Social Security Trust Funds

March 31, 2010

The finances of the two Social Security trust funds—one for Old Age and Survivors Insurance (OASI) and the other for Disability Insurance (DI) —worsened over the past year. The recession caused a drop in revenues from payroll taxes and may have encouraged some people to apply for benefits sooner than they otherwise would have. Further, as expected, more and more members of the baby boom generation have begun to collect benefits. As a result, CBO projects that revenues from payroll taxes credited to the trust funds will be $12 billion lower in 2010 than in 2009, while benefit payments will be $37 billion higher. This year, for the first time since the Social Security reforms of the early 1980s, benefit payments from the trust funds will exceed the trust funds’ receipts from the public (which consist mostly of revenues from payroll taxes and exclude interest on Treasury securities held by the trust funds).

In the next decade, Social Security’s benefit payments will exceed its receipts from the public in most years, according to CBO’s estimates. For 2010, the shortfall of such receipts relative to benefit payments—called a “primary deficit” because it excludes interest—will be $29 billion. The financial health of the trust funds will then improve temporarily as the economy recovers; the primary deficit will shrink every year through 2013, and small primary surpluses will re-emerge in 2014 and 2015. However, a longer-term decline in the trust funds’ financial condition is inevitable under current law, because the retirement of the baby-boom generation will cause benefit payments to increase more than revenues. CBO anticipates that a primary deficit will return in 2016 and that deficit will reach $77 billion in 2020. The OASI trust fund will begin to generate primary deficits in 2018, while the DI trust fund will experience primary deficits throughout the coming decade.

When the trust funds show a primary surplus (that is, their receipts from the public exceed their disbursements), that excess represents cash that is available to finance other government activities without requiring new government borrowing from the public. Similarly, when the trust funds record a primary deficit (that is, receipts from the public are less than their disbursements), that difference is a draw on the government’s cash in that year. Such a shortfall has to be made up by running a surplus in the rest of the federal budget or by additional government borrowing in that year.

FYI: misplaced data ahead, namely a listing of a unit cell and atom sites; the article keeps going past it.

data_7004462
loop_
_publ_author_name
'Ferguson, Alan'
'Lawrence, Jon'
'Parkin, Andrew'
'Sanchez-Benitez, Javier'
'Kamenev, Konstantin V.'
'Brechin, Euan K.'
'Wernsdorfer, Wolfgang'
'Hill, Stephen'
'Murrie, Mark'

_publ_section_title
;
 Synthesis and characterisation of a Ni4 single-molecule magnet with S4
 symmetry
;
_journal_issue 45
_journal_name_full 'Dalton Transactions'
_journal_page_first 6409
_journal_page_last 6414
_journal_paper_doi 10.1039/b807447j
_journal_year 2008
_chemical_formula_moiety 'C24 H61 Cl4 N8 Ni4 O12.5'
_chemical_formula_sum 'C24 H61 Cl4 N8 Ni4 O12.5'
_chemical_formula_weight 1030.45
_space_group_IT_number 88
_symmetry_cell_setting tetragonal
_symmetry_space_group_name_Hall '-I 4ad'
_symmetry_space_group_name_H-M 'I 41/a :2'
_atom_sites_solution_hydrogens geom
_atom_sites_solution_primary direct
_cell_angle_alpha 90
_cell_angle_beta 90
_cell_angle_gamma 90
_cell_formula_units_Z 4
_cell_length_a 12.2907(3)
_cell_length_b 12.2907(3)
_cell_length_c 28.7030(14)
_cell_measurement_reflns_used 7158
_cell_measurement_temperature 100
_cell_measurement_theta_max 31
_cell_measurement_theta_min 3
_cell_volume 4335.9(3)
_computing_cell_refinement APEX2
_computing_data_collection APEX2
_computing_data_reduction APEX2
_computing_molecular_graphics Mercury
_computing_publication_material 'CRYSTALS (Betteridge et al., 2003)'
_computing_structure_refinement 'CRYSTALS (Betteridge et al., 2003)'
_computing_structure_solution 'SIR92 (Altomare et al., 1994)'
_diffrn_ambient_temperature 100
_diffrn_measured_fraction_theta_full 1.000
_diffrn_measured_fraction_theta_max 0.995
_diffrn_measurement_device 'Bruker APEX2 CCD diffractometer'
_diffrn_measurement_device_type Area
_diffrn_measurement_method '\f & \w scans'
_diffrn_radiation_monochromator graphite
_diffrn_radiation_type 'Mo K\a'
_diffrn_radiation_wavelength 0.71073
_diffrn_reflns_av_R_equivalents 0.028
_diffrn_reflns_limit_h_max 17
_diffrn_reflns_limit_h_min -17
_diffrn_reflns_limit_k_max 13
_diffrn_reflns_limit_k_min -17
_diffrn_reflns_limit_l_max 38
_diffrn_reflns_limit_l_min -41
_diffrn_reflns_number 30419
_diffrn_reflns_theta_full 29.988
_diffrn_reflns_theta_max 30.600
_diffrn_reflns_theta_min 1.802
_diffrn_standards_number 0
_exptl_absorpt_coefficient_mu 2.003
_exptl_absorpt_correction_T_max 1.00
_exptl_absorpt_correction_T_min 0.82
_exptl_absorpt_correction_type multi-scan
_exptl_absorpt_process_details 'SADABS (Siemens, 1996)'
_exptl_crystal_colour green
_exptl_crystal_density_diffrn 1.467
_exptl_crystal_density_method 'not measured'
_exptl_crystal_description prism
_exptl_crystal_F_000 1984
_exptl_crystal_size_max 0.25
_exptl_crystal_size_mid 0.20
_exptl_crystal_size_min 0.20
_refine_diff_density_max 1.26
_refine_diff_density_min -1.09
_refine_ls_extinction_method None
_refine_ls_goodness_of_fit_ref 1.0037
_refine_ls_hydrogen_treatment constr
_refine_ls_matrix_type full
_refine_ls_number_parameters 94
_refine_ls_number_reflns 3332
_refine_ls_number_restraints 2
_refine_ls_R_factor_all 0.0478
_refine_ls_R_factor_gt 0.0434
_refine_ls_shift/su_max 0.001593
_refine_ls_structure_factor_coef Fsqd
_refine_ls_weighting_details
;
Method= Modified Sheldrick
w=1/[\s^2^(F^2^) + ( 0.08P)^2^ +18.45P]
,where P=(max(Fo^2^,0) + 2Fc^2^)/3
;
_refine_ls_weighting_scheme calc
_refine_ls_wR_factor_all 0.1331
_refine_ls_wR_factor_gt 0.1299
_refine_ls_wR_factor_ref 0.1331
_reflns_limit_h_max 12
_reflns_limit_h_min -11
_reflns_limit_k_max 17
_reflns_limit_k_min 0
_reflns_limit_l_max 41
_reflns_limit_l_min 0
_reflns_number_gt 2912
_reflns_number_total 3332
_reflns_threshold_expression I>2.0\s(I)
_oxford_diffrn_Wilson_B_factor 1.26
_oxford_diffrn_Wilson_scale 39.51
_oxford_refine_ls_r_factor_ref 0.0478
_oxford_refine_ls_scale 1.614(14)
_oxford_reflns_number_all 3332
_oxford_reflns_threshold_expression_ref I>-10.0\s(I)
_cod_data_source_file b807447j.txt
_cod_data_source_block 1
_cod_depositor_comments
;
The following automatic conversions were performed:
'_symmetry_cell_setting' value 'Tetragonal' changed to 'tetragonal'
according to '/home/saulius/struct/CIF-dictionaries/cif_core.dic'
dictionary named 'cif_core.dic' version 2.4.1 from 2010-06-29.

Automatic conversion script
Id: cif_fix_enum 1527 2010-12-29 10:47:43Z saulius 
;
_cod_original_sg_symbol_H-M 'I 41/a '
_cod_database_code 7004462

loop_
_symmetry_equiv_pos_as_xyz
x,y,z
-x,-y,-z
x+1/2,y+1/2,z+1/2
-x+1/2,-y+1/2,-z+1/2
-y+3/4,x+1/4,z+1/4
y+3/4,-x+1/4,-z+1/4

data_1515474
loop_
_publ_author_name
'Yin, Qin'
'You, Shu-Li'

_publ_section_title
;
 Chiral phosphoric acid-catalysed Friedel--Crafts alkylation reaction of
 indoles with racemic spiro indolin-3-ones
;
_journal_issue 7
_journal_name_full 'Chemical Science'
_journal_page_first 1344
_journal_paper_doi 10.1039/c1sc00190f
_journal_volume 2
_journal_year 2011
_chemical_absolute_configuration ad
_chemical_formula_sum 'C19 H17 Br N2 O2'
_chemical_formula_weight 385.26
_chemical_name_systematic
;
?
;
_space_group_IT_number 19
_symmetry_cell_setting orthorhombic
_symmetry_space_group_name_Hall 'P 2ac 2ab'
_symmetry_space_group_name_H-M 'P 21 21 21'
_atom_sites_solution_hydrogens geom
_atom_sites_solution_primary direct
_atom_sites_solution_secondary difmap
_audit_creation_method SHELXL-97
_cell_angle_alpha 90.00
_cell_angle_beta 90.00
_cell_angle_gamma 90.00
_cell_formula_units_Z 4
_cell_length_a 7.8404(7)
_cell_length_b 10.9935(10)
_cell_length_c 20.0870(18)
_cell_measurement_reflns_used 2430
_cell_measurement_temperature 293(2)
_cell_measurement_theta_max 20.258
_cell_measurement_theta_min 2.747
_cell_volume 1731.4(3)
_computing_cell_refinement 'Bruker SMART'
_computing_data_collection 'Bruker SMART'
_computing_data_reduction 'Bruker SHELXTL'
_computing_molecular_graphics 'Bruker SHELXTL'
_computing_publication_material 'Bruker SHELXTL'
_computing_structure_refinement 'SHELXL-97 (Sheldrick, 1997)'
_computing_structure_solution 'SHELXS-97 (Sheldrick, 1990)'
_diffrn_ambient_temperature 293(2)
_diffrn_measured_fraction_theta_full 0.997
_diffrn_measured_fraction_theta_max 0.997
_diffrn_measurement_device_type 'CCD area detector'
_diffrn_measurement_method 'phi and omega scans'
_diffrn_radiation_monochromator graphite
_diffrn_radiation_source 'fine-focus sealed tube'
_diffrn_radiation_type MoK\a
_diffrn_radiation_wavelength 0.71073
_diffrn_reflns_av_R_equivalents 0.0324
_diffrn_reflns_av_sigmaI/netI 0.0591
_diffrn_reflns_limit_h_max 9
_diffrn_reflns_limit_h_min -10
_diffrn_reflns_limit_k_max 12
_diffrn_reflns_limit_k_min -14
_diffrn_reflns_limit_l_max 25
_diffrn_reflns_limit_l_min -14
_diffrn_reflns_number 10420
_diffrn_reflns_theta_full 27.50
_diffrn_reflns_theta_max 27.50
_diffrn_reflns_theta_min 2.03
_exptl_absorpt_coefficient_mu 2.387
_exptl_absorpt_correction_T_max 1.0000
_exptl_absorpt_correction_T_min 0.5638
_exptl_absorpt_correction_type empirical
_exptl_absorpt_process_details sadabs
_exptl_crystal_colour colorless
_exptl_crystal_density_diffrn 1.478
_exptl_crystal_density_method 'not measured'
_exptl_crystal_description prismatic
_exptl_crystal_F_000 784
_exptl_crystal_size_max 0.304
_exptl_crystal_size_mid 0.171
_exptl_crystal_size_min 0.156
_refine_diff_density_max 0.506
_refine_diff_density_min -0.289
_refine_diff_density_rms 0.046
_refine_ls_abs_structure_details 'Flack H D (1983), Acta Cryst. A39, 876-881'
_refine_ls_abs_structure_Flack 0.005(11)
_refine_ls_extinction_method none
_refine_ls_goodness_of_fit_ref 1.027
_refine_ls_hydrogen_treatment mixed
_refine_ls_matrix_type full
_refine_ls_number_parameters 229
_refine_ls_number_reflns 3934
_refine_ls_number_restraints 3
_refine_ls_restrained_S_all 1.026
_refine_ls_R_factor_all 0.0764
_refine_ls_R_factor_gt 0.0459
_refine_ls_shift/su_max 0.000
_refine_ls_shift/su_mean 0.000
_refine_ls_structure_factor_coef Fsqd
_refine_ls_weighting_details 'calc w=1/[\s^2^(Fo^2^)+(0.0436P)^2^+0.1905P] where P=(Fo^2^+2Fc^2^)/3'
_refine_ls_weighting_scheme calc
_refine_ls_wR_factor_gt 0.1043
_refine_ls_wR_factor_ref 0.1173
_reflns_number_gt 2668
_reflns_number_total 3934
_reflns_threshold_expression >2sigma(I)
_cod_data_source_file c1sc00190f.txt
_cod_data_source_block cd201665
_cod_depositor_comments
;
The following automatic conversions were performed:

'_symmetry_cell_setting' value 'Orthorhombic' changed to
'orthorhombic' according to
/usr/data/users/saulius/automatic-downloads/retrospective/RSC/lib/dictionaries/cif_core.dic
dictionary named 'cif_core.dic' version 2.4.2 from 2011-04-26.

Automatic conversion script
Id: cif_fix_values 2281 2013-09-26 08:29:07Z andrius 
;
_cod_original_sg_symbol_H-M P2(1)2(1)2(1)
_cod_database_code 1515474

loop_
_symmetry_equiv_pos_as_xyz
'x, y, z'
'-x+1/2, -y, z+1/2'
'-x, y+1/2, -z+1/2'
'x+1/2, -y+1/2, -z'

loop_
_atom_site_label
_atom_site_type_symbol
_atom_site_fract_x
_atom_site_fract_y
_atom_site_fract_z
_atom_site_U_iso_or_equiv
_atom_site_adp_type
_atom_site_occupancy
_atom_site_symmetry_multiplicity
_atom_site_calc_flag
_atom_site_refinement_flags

Counting interest that will be credited on their accumulated balances of Treasury securities, the two trust funds combined will still show an annual surplus this year, and for a number of years into the future. (Those interest payments are intragovernmental transactions; they do not represent income to the government and thus do not affect the unified budget deficit.) CBO projects that the combined annual surpluses of the two trust funds will rise from $91 billion in 2010, peak at $137 billion in 2015, and then fall to $102 billion by 2020. The OASI trust fund will show surpluses in every year while the DI trust fund will realize deficits in every year of the 2010-2020 period.

The figure below shows the combined surpluses or deficits projected for the trust funds over the coming decade. The top (blue) line shows the surpluses counting interest credited to the funds; the bottom (red) line shows the deficits or surpluses not counting interest.

Total Surplus or Deficit of the Social Security Trust Funds (in billions)

The projected balance in the OASI trust fund continues to grow throughout the 10-year period, while the DI trust fund balance declines each year. CBO now anticipates that the DI trust fund will be exhausted in 2018, with available funds falling $15 billion below projected expenditures in that year. Once balances are exhausted, the DI program would be unable to meet its obligations fully without a change in law. (For the purposes of the budget projections in CBO’s Budget and Economic Outlook, DI benefit payments are projected presuming those benefits are paid in full and on time throughout the 2010-2020 period.) The OASI trust fund had a balance of $2.3 trillion at the end of fiscal year 2009; CBO estimates that the OASI trust fund will continue to maintain a positive balance for more than 30 years.

The balances credited to the trust funds are a measure of the government’s legal authority to pay Social Security benefits, but the resources to redeem government bonds in the trust funds and thereby pay for benefits in some future year will have to be generated from taxes, other government income, or government borrowing in that year.